From the Farm

If you are like me you keep one ear turned to the news on a daily basis. And in the past few years I have noticed that we are seeing more and more stories about the lack of safety in our food system. We have seen reports of tainted spinach from California and contaminated lettuce from New Mexico. Who knows what will be the next food health scare. That doesn’t even take into consideration things like heavy metal contaminates and banned pesticides found in foods grown in other countries. People are not just getting sick to their stomach as a result of these incidents, often they are dying.

In the spirit of Independence Day I want to help those of you who are interested become more independent from the large agri-farm food supply that has taken over our food supply in the last fifty years. I am going to give you a few simple steps to move you towards declaring your food independence. This can help protect you from some of the lack of safety issues we are finding in our food supply system.

I always recommend to anyone who wants a safe food supply to grow their own vegetables or raise their own animals. There is no better way to insure your food safety then to raise the food yourself. But I also realize it is not practical for many of people to grow their own vegetables. Let’s face it the only way some of us can have a green thumb is to stick it in a can of paint. Then some of us just don’t have the time or the space or we are not interested in growing our own food. It is a time consuming, although I find an enjoyable, activity. So what steps can you take to make sure your food is as safe as it possibly can be? Here are a few steps.

First, Get the middle man out of your food supply as much as possible. I love trips to the grocery store, but the truth is buying directly from the farmer or rancher is generally much safer. A small farmer is much less likely to cut corners to save a few pennies, then a big food farm. Once a local reputation is ruined you pretty much go out of business. So find a local source for whatever food you are looking for. I have found that whether it is vegetables, fruit, meat, dairy or eggs it is getting easier to locate local providers who raise their own food. Local agriculture is growing every year. To find local food sources visit or call the local farm extension office in your county.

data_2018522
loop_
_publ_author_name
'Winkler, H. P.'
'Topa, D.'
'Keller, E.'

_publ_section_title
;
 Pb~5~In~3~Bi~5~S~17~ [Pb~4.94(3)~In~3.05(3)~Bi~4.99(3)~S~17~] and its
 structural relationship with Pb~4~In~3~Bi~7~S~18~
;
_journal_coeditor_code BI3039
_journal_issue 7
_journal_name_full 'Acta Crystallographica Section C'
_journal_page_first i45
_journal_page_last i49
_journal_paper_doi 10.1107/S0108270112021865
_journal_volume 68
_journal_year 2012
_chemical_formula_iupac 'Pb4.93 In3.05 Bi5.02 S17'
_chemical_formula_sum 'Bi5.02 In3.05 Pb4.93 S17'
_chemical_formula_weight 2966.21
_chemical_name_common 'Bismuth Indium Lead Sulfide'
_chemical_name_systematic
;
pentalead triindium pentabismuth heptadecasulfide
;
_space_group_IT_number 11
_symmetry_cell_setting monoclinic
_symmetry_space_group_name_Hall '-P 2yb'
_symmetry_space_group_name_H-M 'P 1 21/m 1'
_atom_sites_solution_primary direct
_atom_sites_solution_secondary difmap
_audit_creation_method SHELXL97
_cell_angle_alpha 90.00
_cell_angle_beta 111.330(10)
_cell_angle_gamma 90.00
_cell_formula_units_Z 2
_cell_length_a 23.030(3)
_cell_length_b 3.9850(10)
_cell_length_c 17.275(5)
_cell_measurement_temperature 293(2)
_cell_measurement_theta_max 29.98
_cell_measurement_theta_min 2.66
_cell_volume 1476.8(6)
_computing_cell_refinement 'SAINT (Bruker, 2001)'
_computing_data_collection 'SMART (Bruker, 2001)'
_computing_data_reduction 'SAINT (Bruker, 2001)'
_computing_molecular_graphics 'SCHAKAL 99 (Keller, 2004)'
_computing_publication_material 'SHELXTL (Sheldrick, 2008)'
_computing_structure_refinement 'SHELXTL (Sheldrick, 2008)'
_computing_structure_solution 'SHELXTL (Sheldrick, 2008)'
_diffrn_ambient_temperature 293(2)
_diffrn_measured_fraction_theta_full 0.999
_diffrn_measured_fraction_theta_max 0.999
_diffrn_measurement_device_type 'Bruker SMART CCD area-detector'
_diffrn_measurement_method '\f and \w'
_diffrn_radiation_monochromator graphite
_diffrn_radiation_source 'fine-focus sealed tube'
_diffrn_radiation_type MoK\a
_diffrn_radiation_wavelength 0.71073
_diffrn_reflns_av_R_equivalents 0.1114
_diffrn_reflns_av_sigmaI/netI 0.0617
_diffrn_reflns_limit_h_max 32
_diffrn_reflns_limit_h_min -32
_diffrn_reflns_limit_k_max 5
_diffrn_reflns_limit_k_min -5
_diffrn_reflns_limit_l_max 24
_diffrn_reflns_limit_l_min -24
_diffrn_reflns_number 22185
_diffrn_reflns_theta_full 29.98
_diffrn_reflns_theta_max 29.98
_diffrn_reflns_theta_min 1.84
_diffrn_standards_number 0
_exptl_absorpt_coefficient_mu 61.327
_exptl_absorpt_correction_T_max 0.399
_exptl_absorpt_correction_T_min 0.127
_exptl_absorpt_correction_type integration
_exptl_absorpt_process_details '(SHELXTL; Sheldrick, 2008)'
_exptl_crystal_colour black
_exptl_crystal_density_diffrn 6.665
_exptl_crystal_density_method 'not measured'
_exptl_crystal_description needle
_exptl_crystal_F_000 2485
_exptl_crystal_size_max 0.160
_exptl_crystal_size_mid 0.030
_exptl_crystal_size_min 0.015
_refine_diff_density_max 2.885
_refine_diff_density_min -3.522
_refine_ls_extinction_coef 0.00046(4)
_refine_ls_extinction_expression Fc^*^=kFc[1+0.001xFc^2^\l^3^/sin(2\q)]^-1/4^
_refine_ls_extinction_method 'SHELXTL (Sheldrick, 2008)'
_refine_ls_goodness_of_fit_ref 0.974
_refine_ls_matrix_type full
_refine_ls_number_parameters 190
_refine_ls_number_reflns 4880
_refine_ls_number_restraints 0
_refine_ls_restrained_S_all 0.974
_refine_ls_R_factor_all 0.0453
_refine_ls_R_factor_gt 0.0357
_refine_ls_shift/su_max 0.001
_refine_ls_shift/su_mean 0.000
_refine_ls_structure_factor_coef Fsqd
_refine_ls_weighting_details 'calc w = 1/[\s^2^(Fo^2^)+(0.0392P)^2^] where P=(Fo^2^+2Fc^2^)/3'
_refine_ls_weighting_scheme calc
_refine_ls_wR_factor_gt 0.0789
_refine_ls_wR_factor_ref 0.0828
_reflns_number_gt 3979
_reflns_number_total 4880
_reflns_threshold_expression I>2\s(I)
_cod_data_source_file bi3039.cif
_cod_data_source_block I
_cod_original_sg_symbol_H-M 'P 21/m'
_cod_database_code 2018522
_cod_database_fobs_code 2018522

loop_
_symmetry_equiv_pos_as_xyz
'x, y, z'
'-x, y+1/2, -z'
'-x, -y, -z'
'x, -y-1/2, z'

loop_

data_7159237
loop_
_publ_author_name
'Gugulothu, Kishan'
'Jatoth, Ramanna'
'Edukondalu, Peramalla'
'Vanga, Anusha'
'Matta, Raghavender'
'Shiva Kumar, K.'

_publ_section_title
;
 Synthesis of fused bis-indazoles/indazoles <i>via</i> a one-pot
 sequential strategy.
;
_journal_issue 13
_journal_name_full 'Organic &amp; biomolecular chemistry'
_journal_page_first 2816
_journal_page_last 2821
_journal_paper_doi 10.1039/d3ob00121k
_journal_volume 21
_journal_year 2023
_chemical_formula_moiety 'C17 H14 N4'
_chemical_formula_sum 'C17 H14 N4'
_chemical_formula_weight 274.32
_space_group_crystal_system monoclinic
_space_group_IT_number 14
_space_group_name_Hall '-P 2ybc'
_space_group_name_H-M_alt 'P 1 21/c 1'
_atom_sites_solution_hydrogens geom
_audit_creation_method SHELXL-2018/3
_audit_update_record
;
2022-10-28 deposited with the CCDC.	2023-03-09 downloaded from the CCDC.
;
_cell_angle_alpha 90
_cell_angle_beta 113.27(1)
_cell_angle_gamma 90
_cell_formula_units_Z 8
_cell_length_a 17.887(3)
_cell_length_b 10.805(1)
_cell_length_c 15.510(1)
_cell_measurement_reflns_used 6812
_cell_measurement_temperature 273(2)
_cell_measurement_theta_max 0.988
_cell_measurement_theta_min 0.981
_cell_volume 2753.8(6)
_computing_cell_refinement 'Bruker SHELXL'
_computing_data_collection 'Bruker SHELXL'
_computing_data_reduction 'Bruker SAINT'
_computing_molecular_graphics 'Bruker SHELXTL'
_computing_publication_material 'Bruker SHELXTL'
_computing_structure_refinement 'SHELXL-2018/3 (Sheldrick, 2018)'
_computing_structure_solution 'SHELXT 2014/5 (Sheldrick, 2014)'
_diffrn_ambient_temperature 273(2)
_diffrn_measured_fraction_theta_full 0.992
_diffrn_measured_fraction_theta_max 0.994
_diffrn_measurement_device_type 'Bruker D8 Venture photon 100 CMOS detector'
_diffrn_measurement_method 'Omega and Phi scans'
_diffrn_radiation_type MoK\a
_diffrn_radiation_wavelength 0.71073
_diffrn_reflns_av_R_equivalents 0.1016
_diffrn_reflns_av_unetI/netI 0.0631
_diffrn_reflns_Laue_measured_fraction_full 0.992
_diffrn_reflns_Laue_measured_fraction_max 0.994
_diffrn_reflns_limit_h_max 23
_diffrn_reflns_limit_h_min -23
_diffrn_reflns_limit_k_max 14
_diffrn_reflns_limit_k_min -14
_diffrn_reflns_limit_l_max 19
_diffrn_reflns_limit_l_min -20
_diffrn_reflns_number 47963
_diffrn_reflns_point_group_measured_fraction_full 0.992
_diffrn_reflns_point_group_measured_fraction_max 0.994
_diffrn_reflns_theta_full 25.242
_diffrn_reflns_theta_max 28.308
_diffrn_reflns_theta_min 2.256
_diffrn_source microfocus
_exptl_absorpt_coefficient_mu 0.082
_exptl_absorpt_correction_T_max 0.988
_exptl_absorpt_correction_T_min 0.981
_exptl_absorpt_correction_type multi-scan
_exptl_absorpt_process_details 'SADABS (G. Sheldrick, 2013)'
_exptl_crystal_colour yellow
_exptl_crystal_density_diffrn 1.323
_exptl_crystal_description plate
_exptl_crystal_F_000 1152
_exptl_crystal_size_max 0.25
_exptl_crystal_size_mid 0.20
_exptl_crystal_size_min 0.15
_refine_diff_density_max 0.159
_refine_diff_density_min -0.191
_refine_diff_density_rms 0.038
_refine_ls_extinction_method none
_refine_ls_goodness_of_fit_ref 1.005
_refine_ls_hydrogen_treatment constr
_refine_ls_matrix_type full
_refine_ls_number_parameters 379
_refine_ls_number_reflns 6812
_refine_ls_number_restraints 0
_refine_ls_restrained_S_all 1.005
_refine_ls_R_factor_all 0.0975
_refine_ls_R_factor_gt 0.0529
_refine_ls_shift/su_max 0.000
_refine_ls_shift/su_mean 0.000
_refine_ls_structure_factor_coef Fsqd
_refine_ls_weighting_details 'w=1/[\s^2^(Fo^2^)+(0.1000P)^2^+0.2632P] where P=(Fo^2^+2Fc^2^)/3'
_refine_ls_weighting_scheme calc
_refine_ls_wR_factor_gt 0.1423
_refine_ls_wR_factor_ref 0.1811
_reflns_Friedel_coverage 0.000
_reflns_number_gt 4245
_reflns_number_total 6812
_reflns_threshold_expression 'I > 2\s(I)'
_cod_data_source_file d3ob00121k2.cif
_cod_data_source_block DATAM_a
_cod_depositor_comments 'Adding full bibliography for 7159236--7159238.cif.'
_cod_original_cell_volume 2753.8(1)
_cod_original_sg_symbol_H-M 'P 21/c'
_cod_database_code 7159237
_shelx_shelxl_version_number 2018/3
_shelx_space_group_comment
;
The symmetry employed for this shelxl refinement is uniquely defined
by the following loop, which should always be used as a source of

Second, make a trip to the farm or ranch if possible. Inspect the cleanliness of the operation and ask questions about how they raise the product you are interested in. At Common Ground Farm we offer tours during the season every Saturday at 10am. We want people to see what they are getting and feel good about their food. Like with a chef, ask the farmer if he eats what he grows. If he doesn’t leave!

Third, our growing season is a bit opposite from the rest of the United States. We grow fall, winter and spring. We can grow a few things during the hot Florida summer but most popular vegetables simply won’t produce if they can live at all in the hot Florida sun and survive the summer insects. Learn to can, dehydrate and freeze vegetables from the rest of the year to carry you through the summer. It isn’t hard to find the information on how to do it or find a class. A good place to start is

There is much I could share with you that we have learned over the years. But it is best to start off slowly with the basics. Even modest changes in how you eat can offer tremendous health benefits and these 3 simple steps are a good start. Realize this is a journey and it starts with the first few steps. Don’t try to do it all at first. Start with something that is comfortable for you and then expand taking control of your food supply gradually. If you are committed to this before you know it you will only be going to the grocery store once or twice a month and only carrying a few bags of items. I hope this helps. And remember today is a good day to have a good day.